While it has been common for ‘socialist’ countries to have paid great attention to sporting achievement, as a means of displaying strength and attaining prestige in lieu of military conflict, North Korea has not traditionally fared well in this area. The women’s team has admittedly achieved far greater success and achievement on the football pitch than their male counterparts, winning the FIFA U20 WC in Russia in 2006. Aside Japan, they are the dominant force in Asia. This however has been overshadowed in recent times with a drugs scandal that saw five players found guilty of using performance-enhancing drugs, and has seen the country banned from the 2015 World Cup. Even despite this success and controversy, the regime will no doubt recognise that the men’s game tends to attract far more worldwide interest than the women’s game. This leads us on, therefore, to ask ourselves why North Korea has taken an increased interest in the country’s footballing successes, especially bearing in mind that sport has traditionally been used as a vehicle in North Korea not for international success, but instead as a means of maintaining internal propaganda, mobilising the population and sustaining the Juche ideal.
In recent years, the DPRK has opened up to levels not previously seen, with a variety of foreign companies now operating in the country. Kim Jong-Un himself was educated in Switzerland, the country has strengthened ties with a number of regional neighbours in response to changing geo-political realities since 1991, and the incorporation of foreign technology has grown considerably. All things considered, North Korea has been edging towards limited engagement with the world. In a footballing context, this is manifest through one Karl Messerli, a Swiss entrepreneur who has taken a keen interest in North Korean football. Through his work with the North Korean Ministry of Foreign Affairs, plans were finalised that would allow a number of North Korean players to play abroad, with the Ministry accepting that the country was unlikely to ever improve if its players were limited to domestic football. This is particularly acute due to the economic and political system in place, which prevents teams from North Korea competing in regional club tournaments. As a result, Mr. Messerli now holds the transfer rights for North Korean players abroad, and is working to arrange further deals for players to join teams in Europe.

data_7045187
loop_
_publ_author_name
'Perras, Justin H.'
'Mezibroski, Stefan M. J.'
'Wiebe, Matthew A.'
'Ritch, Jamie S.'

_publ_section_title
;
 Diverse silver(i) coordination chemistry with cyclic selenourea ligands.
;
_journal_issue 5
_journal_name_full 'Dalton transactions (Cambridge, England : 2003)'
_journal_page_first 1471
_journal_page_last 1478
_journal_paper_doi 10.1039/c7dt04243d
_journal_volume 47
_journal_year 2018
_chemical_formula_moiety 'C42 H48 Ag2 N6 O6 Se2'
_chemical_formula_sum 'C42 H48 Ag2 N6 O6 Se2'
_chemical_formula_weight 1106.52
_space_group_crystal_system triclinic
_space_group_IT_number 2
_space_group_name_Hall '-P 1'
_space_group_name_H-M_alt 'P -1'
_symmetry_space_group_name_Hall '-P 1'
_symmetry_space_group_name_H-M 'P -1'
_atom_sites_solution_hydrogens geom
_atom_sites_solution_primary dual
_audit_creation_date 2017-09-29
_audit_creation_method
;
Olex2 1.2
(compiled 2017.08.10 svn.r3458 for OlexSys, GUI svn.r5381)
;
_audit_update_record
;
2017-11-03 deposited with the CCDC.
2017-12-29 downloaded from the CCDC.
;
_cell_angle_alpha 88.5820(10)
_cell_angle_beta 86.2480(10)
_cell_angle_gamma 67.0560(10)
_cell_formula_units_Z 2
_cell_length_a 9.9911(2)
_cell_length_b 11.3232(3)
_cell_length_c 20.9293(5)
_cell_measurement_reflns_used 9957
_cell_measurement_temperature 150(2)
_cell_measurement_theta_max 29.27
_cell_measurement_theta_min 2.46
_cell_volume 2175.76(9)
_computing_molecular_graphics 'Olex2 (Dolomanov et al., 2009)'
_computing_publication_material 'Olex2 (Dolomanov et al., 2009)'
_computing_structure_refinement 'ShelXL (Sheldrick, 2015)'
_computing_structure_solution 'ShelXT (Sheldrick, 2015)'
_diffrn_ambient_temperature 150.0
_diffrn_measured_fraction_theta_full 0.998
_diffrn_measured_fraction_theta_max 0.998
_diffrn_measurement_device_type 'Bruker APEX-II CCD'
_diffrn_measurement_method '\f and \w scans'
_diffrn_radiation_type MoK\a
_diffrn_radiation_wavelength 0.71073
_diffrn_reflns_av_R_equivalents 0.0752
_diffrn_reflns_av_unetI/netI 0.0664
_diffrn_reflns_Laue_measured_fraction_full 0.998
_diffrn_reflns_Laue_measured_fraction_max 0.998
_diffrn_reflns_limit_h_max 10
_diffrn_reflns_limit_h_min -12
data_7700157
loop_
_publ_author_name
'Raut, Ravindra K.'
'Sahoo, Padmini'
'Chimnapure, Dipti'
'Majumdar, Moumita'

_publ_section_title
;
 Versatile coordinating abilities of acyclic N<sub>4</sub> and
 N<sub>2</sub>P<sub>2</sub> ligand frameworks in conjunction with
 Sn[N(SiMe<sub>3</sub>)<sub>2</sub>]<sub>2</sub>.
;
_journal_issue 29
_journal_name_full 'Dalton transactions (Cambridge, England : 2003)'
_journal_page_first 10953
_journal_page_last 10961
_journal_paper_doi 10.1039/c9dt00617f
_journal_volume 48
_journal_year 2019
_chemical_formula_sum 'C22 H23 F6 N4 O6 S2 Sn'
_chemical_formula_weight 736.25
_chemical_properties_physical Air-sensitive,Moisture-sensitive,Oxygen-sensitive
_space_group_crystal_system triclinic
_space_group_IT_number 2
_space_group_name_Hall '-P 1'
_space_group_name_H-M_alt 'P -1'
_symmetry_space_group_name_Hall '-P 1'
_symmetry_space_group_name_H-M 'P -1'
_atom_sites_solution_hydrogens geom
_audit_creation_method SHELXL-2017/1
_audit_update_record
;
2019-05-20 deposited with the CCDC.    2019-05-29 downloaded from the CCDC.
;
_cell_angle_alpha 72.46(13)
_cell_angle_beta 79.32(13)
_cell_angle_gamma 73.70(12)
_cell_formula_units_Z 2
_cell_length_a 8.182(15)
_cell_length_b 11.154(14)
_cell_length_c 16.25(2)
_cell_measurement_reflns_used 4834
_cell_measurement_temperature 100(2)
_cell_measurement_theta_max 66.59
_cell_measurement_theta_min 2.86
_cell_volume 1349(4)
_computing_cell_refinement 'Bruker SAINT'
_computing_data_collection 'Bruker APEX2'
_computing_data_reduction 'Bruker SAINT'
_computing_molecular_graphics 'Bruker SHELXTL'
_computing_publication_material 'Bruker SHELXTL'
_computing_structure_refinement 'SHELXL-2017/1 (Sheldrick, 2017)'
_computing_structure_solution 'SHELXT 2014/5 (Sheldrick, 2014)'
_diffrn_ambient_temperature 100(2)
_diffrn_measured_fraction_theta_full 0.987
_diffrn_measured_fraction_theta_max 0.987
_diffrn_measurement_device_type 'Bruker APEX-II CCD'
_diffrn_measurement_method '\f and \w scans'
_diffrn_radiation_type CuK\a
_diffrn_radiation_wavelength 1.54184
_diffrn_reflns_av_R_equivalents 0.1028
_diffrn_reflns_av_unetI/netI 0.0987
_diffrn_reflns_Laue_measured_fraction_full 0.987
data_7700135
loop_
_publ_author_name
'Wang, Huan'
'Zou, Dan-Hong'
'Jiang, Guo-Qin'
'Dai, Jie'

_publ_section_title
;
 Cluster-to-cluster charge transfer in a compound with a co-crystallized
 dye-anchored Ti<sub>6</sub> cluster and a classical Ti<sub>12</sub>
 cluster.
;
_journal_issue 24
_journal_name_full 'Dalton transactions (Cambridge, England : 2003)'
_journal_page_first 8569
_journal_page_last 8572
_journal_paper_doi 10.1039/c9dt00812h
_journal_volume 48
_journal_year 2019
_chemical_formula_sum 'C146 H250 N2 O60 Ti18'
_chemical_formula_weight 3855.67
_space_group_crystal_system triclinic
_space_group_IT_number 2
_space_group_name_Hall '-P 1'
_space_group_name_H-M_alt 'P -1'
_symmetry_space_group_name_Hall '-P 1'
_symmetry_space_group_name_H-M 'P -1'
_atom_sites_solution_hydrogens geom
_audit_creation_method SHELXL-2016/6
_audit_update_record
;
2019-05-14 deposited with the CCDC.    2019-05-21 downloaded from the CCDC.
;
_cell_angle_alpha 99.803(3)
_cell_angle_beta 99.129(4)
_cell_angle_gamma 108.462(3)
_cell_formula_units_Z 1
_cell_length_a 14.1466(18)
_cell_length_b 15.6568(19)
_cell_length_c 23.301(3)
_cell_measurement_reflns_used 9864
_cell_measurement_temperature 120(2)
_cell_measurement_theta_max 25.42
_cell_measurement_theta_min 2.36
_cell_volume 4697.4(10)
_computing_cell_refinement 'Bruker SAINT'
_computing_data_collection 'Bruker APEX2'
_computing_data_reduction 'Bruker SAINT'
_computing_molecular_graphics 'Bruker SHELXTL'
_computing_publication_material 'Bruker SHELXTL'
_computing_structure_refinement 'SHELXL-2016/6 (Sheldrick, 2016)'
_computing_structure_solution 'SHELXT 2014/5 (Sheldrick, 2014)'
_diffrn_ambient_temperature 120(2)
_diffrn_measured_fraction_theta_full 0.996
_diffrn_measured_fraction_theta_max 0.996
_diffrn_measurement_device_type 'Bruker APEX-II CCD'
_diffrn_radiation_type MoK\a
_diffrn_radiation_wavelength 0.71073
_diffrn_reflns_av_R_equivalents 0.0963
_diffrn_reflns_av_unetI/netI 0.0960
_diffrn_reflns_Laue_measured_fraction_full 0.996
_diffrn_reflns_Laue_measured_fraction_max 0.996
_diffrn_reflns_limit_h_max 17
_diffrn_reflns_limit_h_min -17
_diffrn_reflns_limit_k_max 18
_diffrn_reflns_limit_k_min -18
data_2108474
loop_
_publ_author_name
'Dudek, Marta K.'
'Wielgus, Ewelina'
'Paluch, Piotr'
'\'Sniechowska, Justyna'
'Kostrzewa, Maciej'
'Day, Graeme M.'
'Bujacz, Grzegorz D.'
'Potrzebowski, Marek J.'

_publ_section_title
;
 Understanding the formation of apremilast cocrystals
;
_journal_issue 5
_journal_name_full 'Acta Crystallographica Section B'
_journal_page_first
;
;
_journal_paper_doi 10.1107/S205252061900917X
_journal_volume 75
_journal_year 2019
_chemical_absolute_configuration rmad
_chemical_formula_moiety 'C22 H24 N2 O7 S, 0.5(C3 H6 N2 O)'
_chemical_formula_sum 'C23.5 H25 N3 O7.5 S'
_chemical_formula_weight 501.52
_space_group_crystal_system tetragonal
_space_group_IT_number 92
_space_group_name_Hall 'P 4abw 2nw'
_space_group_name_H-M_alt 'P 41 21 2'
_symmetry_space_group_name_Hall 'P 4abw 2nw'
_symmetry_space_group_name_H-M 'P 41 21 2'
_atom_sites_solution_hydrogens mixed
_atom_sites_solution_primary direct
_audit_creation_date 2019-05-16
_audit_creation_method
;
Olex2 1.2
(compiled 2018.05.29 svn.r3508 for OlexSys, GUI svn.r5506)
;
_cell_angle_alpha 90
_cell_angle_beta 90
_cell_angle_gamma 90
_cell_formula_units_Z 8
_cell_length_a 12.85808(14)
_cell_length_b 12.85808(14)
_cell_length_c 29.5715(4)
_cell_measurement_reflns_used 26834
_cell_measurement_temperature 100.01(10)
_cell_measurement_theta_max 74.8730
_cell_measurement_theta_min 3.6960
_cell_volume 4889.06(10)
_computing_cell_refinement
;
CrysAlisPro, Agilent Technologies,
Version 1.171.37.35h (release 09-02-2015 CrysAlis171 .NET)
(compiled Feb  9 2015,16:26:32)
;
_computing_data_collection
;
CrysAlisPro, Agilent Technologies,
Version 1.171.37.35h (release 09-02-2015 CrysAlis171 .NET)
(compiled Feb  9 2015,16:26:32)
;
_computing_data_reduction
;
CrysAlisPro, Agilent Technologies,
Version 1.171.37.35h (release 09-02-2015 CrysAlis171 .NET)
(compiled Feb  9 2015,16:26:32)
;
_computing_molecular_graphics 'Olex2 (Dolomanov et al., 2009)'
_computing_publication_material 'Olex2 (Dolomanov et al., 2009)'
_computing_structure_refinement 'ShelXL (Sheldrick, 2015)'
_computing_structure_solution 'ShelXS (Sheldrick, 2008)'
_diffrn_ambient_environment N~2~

In this context, the benefits of such a policy far outweigh any negatives. Players who possess genuine talent are able to hone their craft at professional clubs, while the national side can reap future benefits from their abilities. A strong footballing side can bring prestige to the country at a time of transition. For all the regime is vilified by foreign media outlets, a number of stories involving the World Cup sides of 1966 and 2010 are sympathetic to their underdog status. This is unlikely to sway policy-makers at a governmental level, but it does appeal slightly to ordinary citizens of the world, who haven’t yet tired of the romance that is aroused when an unknown team upsets the status quo. On a more cynical level, it can also be seen as an easy money-making scheme. Sending numerous players abroad would see tens of thousands of euros in remittances wiring their way to Pyongyang every month, and international prize money alone is lucrative; North Korea received over 7million euros just for qualifying for WC 2010. If North Korea could produce a team capable of regularly qualifying for international and regional tournaments it would be a notable revenue stream.